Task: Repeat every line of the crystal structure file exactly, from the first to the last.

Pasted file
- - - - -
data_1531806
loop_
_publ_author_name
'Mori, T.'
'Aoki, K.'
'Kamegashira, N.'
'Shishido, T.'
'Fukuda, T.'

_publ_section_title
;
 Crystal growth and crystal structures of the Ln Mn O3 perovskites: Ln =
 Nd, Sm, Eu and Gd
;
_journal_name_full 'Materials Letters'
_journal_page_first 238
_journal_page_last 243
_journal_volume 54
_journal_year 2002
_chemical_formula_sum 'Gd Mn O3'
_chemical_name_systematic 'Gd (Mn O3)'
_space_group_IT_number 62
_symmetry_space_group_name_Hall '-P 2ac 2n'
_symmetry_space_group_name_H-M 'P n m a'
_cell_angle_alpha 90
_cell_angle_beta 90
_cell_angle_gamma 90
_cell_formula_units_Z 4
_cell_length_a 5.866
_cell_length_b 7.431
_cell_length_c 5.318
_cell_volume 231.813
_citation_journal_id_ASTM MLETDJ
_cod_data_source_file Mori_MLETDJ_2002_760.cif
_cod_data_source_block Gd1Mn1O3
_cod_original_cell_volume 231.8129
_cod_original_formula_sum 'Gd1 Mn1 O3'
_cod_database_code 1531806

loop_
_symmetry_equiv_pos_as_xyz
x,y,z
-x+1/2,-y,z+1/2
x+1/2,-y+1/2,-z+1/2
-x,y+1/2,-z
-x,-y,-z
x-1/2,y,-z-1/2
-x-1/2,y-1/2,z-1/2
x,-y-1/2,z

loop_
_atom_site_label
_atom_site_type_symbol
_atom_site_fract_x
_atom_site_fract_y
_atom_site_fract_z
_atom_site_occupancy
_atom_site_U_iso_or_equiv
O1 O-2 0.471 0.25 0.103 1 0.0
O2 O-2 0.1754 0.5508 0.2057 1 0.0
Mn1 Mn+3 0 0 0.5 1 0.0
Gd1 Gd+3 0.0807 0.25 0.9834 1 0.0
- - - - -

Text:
data_1531806
loop_
_publ_author_name
'Mori, T.'
'Aoki, K.'
'Kamegashira, N.'
'Shishido, T.'
'Fukuda, T.'

_publ_section_title
;
 Crystal growth and crystal structures of the Ln Mn O3 perovskites: Ln =
 Nd, Sm, Eu and Gd
;
_journal_name_full 'Materials Letters'
_journal_page_first 238
_journal_page_last 243
_journal_volume 54
_journal_year 2002
_chemical_formula_sum 'Gd Mn O3'
_chemical_name_systematic 'Gd (Mn O3)'
_space_group_IT_number 62
_symmetry_space_group_name_Hall '-P 2ac 2n'
_symmetry_space_group_name_H-M 'P n m a'
_cell_angle_alpha 90
_cell_angle_beta 90
_cell_angle_gamma 90
_cell_formula_units_Z 4
_cell_length_a 5.866
_cell_length_b 7.431
_cell_length_c 5.318
_cell_volume 231.813
_citation_journal_id_ASTM MLETDJ
_cod_data_source_file Mori_MLETDJ_2002_760.cif
_cod_data_source_block Gd1Mn1O3
_cod_original_cell_volume 231.8129
_cod_original_formula_sum 'Gd1 Mn1 O3'
_cod_database_code 1531806

loop_
_symmetry_equiv_pos_as_xyz
x,y,z
-x+1/2,-y,z+1/2
x+1/2,-y+1/2,-z+1/2
-x,y+1/2,-z
-x,-y,-z
x-1/2,y,-z-1/2
-x-1/2,y-1/2,z-1/2
x,-y-1/2,z

loop_
_atom_site_label
_atom_site_type_symbol
_atom_site_fract_x
_atom_site_fract_y
_atom_site_fract_z
_atom_site_occupancy
_atom_site_U_iso_or_equiv
O1 O-2 0.471 0.25 0.103 1 0.0
O2 O-2 0.1754 0.5508 0.2057 1 0.0
Mn1 Mn+3 0 0 0.5 1 0.0
Gd1 Gd+3 0.0807 0.25 0.9834 1 0.0